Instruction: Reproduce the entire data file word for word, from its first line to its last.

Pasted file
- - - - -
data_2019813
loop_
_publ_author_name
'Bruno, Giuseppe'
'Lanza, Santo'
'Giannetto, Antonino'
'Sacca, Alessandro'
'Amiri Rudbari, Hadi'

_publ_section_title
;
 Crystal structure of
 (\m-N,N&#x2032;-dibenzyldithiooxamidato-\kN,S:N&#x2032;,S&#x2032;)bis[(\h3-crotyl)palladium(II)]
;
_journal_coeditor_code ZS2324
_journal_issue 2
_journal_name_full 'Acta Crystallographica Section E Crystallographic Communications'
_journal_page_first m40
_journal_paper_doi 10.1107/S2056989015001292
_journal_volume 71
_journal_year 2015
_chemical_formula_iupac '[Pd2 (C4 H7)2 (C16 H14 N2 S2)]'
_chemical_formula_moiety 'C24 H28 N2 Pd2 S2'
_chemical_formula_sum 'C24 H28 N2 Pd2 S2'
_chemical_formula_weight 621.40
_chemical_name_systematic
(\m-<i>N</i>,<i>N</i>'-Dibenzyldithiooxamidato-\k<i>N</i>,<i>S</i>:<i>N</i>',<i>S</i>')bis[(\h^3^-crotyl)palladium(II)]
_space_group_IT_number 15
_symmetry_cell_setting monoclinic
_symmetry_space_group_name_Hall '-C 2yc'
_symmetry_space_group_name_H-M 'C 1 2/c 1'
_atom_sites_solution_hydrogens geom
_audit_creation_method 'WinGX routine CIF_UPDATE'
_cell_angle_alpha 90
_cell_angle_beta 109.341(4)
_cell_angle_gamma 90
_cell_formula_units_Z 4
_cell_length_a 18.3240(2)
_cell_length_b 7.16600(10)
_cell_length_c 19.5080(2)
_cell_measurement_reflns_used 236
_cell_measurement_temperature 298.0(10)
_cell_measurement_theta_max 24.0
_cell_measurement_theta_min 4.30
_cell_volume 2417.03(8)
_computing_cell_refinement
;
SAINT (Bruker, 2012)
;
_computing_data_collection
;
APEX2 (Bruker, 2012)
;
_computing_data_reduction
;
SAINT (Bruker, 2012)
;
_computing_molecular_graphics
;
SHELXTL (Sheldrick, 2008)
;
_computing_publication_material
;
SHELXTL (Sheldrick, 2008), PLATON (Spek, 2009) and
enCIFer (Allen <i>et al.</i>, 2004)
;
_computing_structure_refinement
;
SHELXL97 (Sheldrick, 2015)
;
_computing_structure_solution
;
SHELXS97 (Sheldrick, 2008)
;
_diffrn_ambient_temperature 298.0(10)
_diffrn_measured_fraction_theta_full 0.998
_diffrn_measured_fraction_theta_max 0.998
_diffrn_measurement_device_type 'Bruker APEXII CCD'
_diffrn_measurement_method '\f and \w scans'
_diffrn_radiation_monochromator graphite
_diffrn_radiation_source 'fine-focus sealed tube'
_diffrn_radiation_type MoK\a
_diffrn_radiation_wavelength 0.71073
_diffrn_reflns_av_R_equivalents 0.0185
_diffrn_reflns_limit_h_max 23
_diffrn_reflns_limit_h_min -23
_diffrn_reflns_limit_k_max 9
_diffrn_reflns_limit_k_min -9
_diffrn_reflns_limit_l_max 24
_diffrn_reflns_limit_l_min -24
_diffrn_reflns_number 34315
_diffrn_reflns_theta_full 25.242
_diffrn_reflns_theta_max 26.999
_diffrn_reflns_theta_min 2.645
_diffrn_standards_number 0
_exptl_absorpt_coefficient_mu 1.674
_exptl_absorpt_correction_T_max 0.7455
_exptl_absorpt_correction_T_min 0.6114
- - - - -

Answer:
data_2019813
loop_
_publ_author_name
'Bruno, Giuseppe'
'Lanza, Santo'
'Giannetto, Antonino'
'Sacca, Alessandro'
'Amiri Rudbari, Hadi'

_publ_section_title
;
 Crystal structure of
 (\m-N,N&#x2032;-dibenzyldithiooxamidato-\kN,S:N&#x2032;,S&#x2032;)bis[(\h3-crotyl)palladium(II)]
;
_journal_coeditor_code ZS2324
_journal_issue 2
_journal_name_full 'Acta Crystallographica Section E Crystallographic Communications'
_journal_page_first m40
_journal_paper_doi 10.1107/S2056989015001292
_journal_volume 71
_journal_year 2015
_chemical_formula_iupac '[Pd2 (C4 H7)2 (C16 H14 N2 S2)]'
_chemical_formula_moiety 'C24 H28 N2 Pd2 S2'
_chemical_formula_sum 'C24 H28 N2 Pd2 S2'
_chemical_formula_weight 621.40
_chemical_name_systematic
(\m-<i>N</i>,<i>N</i>'-Dibenzyldithiooxamidato-\k<i>N</i>,<i>S</i>:<i>N</i>',<i>S</i>')bis[(\h^3^-crotyl)palladium(II)]
_space_group_IT_number 15
_symmetry_cell_setting monoclinic
_symmetry_space_group_name_Hall '-C 2yc'
_symmetry_space_group_name_H-M 'C 1 2/c 1'
_atom_sites_solution_hydrogens geom
_audit_creation_method 'WinGX routine CIF_UPDATE'
_cell_angle_alpha 90
_cell_angle_beta 109.341(4)
_cell_angle_gamma 90
_cell_formula_units_Z 4
_cell_length_a 18.3240(2)
_cell_length_b 7.16600(10)
_cell_length_c 19.5080(2)
_cell_measurement_reflns_used 236
_cell_measurement_temperature 298.0(10)
_cell_measurement_theta_max 24.0
_cell_measurement_theta_min 4.30
_cell_volume 2417.03(8)
_computing_cell_refinement
;
SAINT (Bruker, 2012)
;
_computing_data_collection
;
APEX2 (Bruker, 2012)
;
_computing_data_reduction
;
SAINT (Bruker, 2012)
;
_computing_molecular_graphics
;
SHELXTL (Sheldrick, 2008)
;
_computing_publication_material
;
SHELXTL (Sheldrick, 2008), PLATON (Spek, 2009) and
enCIFer (Allen <i>et al.</i>, 2004)
;
_computing_structure_refinement
;
SHELXL97 (Sheldrick, 2015)
;
_computing_structure_solution
;
SHELXS97 (Sheldrick, 2008)
;
_diffrn_ambient_temperature 298.0(10)
_diffrn_measured_fraction_theta_full 0.998
_diffrn_measured_fraction_theta_max 0.998
_diffrn_measurement_device_type 'Bruker APEXII CCD'
_diffrn_measurement_method '\f and \w scans'
_diffrn_radiation_monochromator graphite
_diffrn_radiation_source 'fine-focus sealed tube'
_diffrn_radiation_type MoK\a
_diffrn_radiation_wavelength 0.71073
_diffrn_reflns_av_R_equivalents 0.0185
_diffrn_reflns_limit_h_max 23
_diffrn_reflns_limit_h_min -23
_diffrn_reflns_limit_k_max 9
_diffrn_reflns_limit_k_min -9
_diffrn_reflns_limit_l_max 24
_diffrn_reflns_limit_l_min -24
_diffrn_reflns_number 34315
_diffrn_reflns_theta_full 25.242
_diffrn_reflns_theta_max 26.999
_diffrn_reflns_theta_min 2.645
_diffrn_standards_number 0
_exptl_absorpt_coefficient_mu 1.674
_exptl_absorpt_correction_T_max 0.7455
_exptl_absorpt_correction_T_min 0.6114